“I had no real intention of being an automobile designer,” Mike Simcoe confesses as he escorts a visitor down the suspended terrazzo staircase at General Motors’ Design Center in Warren. Ironically, Simcoe today holds one of the rarest positions in that field — he is — just the seventh person in General Motors’ history to lead its design organization, and occupies the same office as styling icons Harley Earl and Bill Mitchell. He succeeds Ed Welburn, the company’s vice president of global design, who retired in July.
Simcoe trained as a product designer in his native Australia, then moved to England where he worked as a bicycle courier and truck driver before landing a job designing helicopter interiors. He returned to his homeland in 1983 to design vehicle interiors at Holden, GM’s Australian marque. “It was easier to make money in Australia, so I signed up thinking it was only going to be for a couple years — and it ended up being 33 years,” he says.
After proving himself in the Asia-Pacific region, Simcoe moved to Detroit in 2004 as executive director of North American exterior design. He had been vice president of GM international design since 2014, overseeing studios in Korea, Australia, and India. Throughout his career, Simcoe has spearheaded the styling of the Buick LaCrosse, Pontiac GTO (Holden Commodore/Monaro), and Chevrolet Trax, among others.
On this day, Simcoe looks like a designer: he’s wearing black slacks and a black jacket, black shirt, and no tie. He’s tall and slim, and speaks in a soft, deep voice. Thin white sideburns frame his jaw, recalling the modest strips of chrome trim on the Buick Avenir concept car that his team developed in Australia. Simcoe’s artistic tastes include architects Eero Saarinen, who designed the GM Technical Center and Spain’s Antoni Gaudí — but not Frank Lloyd Wright (“He did beautiful pieces of sculpture, but they weren’t livable.”) He also enjoys Renaissance paintings, early 20th century poster art, and vintage motorcycles like his 1928 Douglas SW5.
â€‹Simcoe received the offer for the top job in a phone call from GM Chairman and CEO Mary Barra, Executive Vice President Mark Reuss, and global HR boss John Quattrone. “It was a fairly daunting prospect initially,” he says, “but since I’ve been here dealing with the designers and the people who manage the business, they are incredibly competent. So I just have to make sure I don’t get in their way. My job, realistically, is to enable them. I have design judgment and must present as a leader, but mostly I’m an enabler to a really good group of people.”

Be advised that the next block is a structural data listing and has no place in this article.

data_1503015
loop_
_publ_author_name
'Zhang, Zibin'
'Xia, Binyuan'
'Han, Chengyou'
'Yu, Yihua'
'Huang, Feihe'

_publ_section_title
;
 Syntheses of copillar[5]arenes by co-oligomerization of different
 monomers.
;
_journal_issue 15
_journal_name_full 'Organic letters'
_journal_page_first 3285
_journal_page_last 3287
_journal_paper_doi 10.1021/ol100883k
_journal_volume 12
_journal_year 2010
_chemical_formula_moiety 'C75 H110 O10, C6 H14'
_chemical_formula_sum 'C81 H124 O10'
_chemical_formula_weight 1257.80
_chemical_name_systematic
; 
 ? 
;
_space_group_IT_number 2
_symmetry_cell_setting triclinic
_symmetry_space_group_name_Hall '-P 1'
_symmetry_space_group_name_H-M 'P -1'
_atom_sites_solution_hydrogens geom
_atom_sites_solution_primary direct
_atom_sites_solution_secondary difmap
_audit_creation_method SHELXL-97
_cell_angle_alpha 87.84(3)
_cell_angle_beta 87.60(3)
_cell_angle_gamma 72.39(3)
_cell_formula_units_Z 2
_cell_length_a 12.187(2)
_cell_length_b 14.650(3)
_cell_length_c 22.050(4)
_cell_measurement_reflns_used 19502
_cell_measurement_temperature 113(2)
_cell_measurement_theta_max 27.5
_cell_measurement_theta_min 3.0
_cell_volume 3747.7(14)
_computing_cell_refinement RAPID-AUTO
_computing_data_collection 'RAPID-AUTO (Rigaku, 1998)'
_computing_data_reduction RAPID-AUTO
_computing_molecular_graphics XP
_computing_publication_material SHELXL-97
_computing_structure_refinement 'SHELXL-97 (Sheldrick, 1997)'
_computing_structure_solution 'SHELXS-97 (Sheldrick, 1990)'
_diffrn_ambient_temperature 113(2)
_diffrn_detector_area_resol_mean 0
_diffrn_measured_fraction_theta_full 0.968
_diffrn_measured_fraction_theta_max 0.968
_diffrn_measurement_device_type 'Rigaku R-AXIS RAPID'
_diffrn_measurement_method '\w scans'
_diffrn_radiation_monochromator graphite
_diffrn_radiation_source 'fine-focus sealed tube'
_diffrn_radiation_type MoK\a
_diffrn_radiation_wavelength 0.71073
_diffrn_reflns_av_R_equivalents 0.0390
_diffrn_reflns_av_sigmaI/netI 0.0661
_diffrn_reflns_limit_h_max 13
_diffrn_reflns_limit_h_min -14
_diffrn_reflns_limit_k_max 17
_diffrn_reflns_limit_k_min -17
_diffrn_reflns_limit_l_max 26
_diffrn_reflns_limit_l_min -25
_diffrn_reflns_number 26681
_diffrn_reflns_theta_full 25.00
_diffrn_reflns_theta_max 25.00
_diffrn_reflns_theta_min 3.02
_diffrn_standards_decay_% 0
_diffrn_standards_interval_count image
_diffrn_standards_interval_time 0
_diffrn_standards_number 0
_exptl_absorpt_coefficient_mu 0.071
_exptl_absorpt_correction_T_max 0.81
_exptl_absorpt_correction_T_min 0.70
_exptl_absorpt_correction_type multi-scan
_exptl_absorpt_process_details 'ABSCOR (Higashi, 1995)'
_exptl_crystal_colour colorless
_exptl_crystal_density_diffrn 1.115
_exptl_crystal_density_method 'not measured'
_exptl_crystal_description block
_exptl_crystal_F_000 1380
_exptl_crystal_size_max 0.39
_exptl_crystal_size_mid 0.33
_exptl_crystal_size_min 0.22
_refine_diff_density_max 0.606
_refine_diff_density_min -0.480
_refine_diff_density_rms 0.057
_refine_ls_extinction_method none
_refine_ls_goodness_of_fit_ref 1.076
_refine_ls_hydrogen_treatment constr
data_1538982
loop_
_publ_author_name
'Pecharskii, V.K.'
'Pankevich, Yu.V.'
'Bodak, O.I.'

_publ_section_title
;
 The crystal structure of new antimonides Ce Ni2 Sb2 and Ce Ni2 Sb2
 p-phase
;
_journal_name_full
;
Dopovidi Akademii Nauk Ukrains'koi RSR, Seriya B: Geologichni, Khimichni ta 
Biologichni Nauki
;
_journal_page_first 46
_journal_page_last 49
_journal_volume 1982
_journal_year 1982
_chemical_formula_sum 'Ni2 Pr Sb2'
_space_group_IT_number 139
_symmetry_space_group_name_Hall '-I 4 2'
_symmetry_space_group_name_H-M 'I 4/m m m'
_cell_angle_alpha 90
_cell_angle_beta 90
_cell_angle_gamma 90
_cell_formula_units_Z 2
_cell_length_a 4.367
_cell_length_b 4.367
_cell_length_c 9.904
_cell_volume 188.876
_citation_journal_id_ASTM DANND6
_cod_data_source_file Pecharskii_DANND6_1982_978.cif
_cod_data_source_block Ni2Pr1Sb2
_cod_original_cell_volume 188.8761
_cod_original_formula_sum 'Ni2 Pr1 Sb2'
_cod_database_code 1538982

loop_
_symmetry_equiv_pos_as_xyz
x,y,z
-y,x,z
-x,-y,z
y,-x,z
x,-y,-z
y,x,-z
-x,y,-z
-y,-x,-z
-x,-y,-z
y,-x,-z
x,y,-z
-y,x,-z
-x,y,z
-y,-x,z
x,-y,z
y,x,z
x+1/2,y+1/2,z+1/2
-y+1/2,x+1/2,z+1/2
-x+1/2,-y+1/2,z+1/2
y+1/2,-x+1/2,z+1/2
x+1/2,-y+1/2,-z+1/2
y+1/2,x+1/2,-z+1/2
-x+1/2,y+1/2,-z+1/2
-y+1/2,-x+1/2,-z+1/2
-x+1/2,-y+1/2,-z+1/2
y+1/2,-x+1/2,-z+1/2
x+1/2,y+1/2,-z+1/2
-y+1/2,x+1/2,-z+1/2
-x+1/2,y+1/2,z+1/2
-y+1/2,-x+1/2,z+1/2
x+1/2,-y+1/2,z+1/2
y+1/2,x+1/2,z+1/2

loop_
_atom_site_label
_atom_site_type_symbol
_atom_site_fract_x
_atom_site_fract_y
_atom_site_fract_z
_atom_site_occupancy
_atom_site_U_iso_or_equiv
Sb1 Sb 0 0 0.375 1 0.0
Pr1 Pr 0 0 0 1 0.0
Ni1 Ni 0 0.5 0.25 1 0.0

It’s now Simcoe’s job to lead that team in producing winning designs that will appeal to millions of customers around the world. But how does GM, or any company, prevent a design flop that can occur when aesthetics confront finite investment dollars and rigid engineering specifications? Simcoe says it’s all about balance.
“Things usually go bad due to lack of communication and direction or because a single function dominates,” he says. “If manufacturing or design or engineering or finance becomes dominant, you’ll get a poor outcome. Everything that’s done well is balanced. How do you prevent imbalance? You become a respected design organization. The vehicles we’ve been doing for the last 10 years have all been very good, so that gives you a strong voice and grows your influence in the organization.”
Simcoe’s philosophy is that simplicity should guide automotive styling. “I prefer to work with beautifully proportioned vehicles and designs,” he says. “Simple usually works best, with beautiful decoration. Sometimes it’s appropriate to have a lot of animated surfaces, but done in a way that’s not over-excited or doesn’t shout at you. There are many vehicles around that look over-styled. If you don’t need the extra line, then don’t do it.”
After meeting Simcoe at a recent Paris Motor Show, Robert Cumberford, automotive design editor for Automobile Magazine and a former GM designer, said, “I found him to be intelligent, affable, well-clued in on what is and isn’t important in design. I think he’ll be very good at his job, but we’ll have to wait a few years to see what comes out in production to really get his measure as a politician as well as a designer.”
As Simcoe settles into the job, comparisons to Welburn are inevitable. “Ed has a larger-than-life personality — a presence, almost an aura about him,” Simcoe says. “He also has an admirable grace when dealing with people. He’s an artist and I’m a rationalist. I come in knowing some people and I’m a mystery to some, which is quite good. I have a different personality from Ed and that’ll come through in the product ultimately (and the way I lead). You don’t need more of the same. People are anticipating change, so I won’t let them down.”